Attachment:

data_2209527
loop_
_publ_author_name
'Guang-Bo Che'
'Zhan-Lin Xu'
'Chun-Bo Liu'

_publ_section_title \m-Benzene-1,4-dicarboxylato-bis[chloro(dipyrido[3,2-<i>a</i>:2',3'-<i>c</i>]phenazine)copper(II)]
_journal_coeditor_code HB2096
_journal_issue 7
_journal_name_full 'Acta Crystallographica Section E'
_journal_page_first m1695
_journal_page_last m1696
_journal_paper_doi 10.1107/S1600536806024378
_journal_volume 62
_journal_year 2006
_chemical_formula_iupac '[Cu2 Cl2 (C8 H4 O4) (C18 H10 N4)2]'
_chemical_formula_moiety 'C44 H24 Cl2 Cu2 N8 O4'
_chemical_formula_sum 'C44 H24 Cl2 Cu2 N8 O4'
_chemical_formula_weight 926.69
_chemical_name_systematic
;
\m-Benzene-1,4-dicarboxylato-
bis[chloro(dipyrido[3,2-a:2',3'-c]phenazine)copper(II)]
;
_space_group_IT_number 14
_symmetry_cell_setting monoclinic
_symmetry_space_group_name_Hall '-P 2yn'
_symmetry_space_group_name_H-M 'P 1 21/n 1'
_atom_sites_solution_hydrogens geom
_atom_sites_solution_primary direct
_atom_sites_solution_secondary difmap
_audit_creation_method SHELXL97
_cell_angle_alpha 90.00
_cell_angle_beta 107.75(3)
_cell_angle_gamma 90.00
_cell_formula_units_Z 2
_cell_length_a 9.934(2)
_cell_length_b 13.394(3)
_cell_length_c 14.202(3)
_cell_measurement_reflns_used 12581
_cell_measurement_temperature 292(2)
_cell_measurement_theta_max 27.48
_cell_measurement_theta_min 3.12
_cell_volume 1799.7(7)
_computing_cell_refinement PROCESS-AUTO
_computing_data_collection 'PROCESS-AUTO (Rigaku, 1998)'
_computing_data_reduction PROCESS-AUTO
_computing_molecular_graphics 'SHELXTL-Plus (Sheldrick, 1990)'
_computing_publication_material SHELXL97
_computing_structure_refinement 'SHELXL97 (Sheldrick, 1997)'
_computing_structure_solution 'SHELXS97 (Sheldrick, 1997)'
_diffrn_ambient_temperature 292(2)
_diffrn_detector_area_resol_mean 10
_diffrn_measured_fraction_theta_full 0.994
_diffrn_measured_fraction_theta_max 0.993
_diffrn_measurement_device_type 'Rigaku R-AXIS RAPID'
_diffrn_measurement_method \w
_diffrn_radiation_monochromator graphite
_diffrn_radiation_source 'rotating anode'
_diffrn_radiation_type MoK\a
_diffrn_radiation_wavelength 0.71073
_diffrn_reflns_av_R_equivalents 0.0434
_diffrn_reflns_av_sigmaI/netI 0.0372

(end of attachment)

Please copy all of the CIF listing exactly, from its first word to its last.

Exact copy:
data_2209527
loop_
_publ_author_name
'Guang-Bo Che'
'Zhan-Lin Xu'
'Chun-Bo Liu'

_publ_section_title \m-Benzene-1,4-dicarboxylato-bis[chloro(dipyrido[3,2-<i>a</i>:2',3'-<i>c</i>]phenazine)copper(II)]
_journal_coeditor_code HB2096
_journal_issue 7
_journal_name_full 'Acta Crystallographica Section E'
_journal_page_first m1695
_journal_page_last m1696
_journal_paper_doi 10.1107/S1600536806024378
_journal_volume 62
_journal_year 2006
_chemical_formula_iupac '[Cu2 Cl2 (C8 H4 O4) (C18 H10 N4)2]'
_chemical_formula_moiety 'C44 H24 Cl2 Cu2 N8 O4'
_chemical_formula_sum 'C44 H24 Cl2 Cu2 N8 O4'
_chemical_formula_weight 926.69
_chemical_name_systematic
;
\m-Benzene-1,4-dicarboxylato-
bis[chloro(dipyrido[3,2-a:2',3'-c]phenazine)copper(II)]
;
_space_group_IT_number 14
_symmetry_cell_setting monoclinic
_symmetry_space_group_name_Hall '-P 2yn'
_symmetry_space_group_name_H-M 'P 1 21/n 1'
_atom_sites_solution_hydrogens geom
_atom_sites_solution_primary direct
_atom_sites_solution_secondary difmap
_audit_creation_method SHELXL97
_cell_angle_alpha 90.00
_cell_angle_beta 107.75(3)
_cell_angle_gamma 90.00
_cell_formula_units_Z 2
_cell_length_a 9.934(2)
_cell_length_b 13.394(3)
_cell_length_c 14.202(3)
_cell_measurement_reflns_used 12581
_cell_measurement_temperature 292(2)
_cell_measurement_theta_max 27.48
_cell_measurement_theta_min 3.12
_cell_volume 1799.7(7)
_computing_cell_refinement PROCESS-AUTO
_computing_data_collection 'PROCESS-AUTO (Rigaku, 1998)'
_computing_data_reduction PROCESS-AUTO
_computing_molecular_graphics 'SHELXTL-Plus (Sheldrick, 1990)'
_computing_publication_material SHELXL97
_computing_structure_refinement 'SHELXL97 (Sheldrick, 1997)'
_computing_structure_solution 'SHELXS97 (Sheldrick, 1997)'
_diffrn_ambient_temperature 292(2)
_diffrn_detector_area_resol_mean 10
_diffrn_measured_fraction_theta_full 0.994
_diffrn_measured_fraction_theta_max 0.993
_diffrn_measurement_device_type 'Rigaku R-AXIS RAPID'
_diffrn_measurement_method \w
_diffrn_radiation_monochromator graphite
_diffrn_radiation_source 'rotating anode'
_diffrn_radiation_type MoK\a
_diffrn_radiation_wavelength 0.71073
_diffrn_reflns_av_R_equivalents 0.0434
_diffrn_reflns_av_sigmaI/netI 0.0372